The Food and Drug Administration has issued two requests for proposals for an integrated anti-smoking campaign that targeting teens. The combined budget is up to $600 million over the course of five years.
The initiative is one of the first under the FDA's Center for Tobacco Products and Tobacco Control Act, which "grants the FDA the authority to regulate the manufacture, distribution and marketing of tobacco product." President Obama signed the bill into law in 2009, but the FDA, working with the National Institutes of Health, only just launched its first large-scale, national tobacco-related study under the Act last month.
The review also comes as the major tobacco companies and marketing organizations in D.C. continue to appeal the FDA's graphic labeling initiative for 2012, which many are calling the most extreme marketing regulation in U.S. history. And the timing is no coincidence, as the document stated that "the effort supports FDA's execution of its authority for graphic health warnings on cigarette packages and ads."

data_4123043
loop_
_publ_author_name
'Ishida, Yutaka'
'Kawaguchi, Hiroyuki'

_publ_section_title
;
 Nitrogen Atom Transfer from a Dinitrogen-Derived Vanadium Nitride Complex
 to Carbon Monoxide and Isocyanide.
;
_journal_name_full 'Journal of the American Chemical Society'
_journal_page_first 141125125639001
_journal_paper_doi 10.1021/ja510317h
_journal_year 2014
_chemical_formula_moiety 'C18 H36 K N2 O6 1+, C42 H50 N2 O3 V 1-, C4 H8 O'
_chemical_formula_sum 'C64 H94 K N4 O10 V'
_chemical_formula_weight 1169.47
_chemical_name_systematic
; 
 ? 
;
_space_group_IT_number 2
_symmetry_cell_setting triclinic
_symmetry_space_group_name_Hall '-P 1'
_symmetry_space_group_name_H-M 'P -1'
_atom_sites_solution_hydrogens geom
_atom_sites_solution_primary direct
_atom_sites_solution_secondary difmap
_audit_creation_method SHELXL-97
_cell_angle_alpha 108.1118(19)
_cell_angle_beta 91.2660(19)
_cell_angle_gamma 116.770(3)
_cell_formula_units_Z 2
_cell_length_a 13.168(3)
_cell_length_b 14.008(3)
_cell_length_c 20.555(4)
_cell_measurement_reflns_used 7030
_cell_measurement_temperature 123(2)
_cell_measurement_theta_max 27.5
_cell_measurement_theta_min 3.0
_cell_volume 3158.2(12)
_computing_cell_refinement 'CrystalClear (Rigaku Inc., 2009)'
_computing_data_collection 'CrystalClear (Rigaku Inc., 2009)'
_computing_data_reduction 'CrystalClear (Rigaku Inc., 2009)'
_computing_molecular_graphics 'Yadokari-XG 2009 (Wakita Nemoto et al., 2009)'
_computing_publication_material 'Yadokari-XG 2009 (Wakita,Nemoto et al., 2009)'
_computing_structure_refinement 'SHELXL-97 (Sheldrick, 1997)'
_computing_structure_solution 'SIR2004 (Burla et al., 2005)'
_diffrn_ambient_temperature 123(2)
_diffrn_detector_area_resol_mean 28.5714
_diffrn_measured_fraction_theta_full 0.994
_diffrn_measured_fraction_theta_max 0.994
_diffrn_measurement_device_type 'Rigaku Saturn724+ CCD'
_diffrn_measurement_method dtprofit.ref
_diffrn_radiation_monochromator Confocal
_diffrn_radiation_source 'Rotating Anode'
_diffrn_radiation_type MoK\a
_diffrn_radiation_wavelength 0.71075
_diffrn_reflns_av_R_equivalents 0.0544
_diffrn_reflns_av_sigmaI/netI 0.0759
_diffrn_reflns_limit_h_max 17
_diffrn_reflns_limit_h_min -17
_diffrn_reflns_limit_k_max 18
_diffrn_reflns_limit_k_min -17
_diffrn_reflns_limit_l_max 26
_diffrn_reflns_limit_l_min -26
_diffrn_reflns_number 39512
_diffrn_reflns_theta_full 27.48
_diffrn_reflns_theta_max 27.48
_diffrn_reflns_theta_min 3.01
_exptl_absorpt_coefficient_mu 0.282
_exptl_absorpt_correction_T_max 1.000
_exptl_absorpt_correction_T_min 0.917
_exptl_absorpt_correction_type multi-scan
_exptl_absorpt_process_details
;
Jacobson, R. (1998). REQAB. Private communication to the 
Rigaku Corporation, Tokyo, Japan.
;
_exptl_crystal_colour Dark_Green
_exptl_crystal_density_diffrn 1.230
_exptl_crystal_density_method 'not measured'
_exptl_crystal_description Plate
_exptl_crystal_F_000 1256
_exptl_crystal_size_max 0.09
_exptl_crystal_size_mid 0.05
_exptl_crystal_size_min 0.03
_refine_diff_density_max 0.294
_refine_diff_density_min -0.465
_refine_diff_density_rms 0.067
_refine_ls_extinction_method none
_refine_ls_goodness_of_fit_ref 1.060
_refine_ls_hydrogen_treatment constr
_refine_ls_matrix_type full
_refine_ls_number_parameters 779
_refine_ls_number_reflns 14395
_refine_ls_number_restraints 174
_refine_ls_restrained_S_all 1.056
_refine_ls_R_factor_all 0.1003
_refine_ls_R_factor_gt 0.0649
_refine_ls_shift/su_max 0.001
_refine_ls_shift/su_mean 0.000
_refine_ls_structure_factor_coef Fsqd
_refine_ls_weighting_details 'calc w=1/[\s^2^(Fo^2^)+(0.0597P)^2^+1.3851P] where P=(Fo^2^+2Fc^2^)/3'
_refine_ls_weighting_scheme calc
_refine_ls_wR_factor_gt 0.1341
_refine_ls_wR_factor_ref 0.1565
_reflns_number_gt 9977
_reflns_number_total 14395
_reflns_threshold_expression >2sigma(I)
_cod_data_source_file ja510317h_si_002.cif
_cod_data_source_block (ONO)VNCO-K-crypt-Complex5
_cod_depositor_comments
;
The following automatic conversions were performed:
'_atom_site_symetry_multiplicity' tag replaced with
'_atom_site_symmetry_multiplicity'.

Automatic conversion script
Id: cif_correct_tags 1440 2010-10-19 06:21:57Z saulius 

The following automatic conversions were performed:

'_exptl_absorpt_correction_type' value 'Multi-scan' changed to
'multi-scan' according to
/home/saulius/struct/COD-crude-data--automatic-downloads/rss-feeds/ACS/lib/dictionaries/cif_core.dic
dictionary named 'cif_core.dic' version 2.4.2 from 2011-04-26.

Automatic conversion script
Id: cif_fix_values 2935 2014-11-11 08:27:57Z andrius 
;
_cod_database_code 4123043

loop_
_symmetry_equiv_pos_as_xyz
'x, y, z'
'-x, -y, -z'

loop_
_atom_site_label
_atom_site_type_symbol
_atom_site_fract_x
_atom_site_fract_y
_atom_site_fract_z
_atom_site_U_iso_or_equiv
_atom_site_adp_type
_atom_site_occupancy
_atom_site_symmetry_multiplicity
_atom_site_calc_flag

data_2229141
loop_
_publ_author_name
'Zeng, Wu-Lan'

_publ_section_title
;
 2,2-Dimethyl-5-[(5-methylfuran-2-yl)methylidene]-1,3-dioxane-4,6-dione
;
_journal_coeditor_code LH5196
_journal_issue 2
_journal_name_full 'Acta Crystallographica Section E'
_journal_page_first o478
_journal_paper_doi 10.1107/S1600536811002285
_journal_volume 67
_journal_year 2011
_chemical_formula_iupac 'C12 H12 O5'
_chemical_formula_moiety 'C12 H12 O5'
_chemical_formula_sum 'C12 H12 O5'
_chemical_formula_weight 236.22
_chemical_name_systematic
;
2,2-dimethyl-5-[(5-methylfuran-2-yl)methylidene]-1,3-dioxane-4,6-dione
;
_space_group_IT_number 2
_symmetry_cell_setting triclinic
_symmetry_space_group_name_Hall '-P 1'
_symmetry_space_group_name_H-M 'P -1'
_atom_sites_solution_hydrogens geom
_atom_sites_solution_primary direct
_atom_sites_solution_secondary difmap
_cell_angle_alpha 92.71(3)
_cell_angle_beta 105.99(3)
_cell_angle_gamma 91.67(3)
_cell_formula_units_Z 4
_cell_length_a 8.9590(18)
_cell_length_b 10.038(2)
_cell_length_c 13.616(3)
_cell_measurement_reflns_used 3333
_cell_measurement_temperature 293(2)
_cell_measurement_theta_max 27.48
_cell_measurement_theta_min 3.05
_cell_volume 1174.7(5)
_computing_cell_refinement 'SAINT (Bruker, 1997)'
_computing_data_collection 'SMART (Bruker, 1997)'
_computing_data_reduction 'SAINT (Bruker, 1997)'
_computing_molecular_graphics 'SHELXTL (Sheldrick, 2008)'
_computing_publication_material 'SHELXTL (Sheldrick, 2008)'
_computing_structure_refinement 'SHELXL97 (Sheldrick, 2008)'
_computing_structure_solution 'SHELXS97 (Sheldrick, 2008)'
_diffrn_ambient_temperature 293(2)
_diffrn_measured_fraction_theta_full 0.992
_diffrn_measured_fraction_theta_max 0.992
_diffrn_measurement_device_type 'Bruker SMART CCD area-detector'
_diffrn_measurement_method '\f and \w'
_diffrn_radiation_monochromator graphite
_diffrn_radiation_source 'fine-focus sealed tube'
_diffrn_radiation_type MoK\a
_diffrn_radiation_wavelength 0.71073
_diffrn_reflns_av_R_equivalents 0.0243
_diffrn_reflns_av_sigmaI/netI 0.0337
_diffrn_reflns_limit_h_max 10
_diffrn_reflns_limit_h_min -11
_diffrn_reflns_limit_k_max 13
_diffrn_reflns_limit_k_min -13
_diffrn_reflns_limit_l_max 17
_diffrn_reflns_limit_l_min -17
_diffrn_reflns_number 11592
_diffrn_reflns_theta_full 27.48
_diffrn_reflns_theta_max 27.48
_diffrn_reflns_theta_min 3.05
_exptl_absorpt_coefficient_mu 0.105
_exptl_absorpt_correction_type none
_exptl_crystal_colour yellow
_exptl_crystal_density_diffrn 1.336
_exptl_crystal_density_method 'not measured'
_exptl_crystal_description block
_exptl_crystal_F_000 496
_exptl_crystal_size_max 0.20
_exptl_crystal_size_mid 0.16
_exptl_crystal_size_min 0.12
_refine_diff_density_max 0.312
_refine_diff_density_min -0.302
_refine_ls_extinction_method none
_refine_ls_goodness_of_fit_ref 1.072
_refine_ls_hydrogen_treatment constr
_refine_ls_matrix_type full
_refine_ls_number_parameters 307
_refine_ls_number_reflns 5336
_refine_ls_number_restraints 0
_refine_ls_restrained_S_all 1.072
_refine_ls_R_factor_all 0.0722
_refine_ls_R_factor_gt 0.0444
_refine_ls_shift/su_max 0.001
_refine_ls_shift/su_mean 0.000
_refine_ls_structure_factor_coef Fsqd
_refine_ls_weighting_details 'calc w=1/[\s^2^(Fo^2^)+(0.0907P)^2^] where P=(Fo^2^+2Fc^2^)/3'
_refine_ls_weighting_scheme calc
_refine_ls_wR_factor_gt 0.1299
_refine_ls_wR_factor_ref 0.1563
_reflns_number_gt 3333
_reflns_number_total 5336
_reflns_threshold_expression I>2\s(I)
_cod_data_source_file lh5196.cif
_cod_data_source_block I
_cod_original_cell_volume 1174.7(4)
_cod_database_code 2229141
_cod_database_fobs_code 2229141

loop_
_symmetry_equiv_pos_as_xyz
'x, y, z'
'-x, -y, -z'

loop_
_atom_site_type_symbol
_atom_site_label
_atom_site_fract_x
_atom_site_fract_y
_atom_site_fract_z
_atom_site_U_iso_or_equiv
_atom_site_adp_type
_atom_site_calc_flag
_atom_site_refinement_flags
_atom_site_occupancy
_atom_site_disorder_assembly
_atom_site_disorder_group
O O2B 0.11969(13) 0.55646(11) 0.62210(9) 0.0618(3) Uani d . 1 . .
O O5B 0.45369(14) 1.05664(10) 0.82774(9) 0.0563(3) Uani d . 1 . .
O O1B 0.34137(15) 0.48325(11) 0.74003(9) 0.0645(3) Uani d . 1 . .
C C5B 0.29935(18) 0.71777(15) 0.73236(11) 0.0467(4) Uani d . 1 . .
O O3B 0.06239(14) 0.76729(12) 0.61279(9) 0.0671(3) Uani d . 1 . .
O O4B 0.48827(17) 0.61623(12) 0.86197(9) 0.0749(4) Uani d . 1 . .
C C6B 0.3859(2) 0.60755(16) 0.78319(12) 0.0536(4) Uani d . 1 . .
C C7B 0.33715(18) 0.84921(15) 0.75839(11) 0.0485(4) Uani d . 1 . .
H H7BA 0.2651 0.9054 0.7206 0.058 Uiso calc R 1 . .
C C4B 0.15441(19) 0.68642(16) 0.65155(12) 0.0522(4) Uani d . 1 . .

The major task order for the first RFP, as part of a national public education initiative with a budget of up to $390 million, is to spearhead a campaign to "prevent tobacco use among teens aged 13-17." The scope includes advertising, new media, paid media, social media, earned media, partnership and community-level strategies.
Shedding some light on the niche targeting objective, the document stated: "Evidence from controlled field experiments and population studies shows that mass media campaigns designed to discourage tobacco use can change youth attitudes about tobacco use and curb smoking initiation."
In a few places, the RFP also refers to the prevalence of smoking among teens: "Tobacco use is almost always initiated and established during adolescence. For example, more than 80% of adult smokers began smoking before 18 years of age (CDC, 2011)."
The second RFP, a solicitation for agencies that qualify as small businesses, has a budget ceiling of $210 million. The objective is to reduce tobacco use among a "minority youth" audience of intermittent smokers, in the same 13-to-7-year-old age range.
The document lists audiences that would be a focus, including minority racial and ethnic groups; gay, lesbian, bisexual, and transsexual individuals; people with disabilities, including mental illness; people within the military, veterans, and their families; pregnant women; people living in rural areas; and people with low socioeconomic status.
According to the RFP, proposals are due Nov. 23.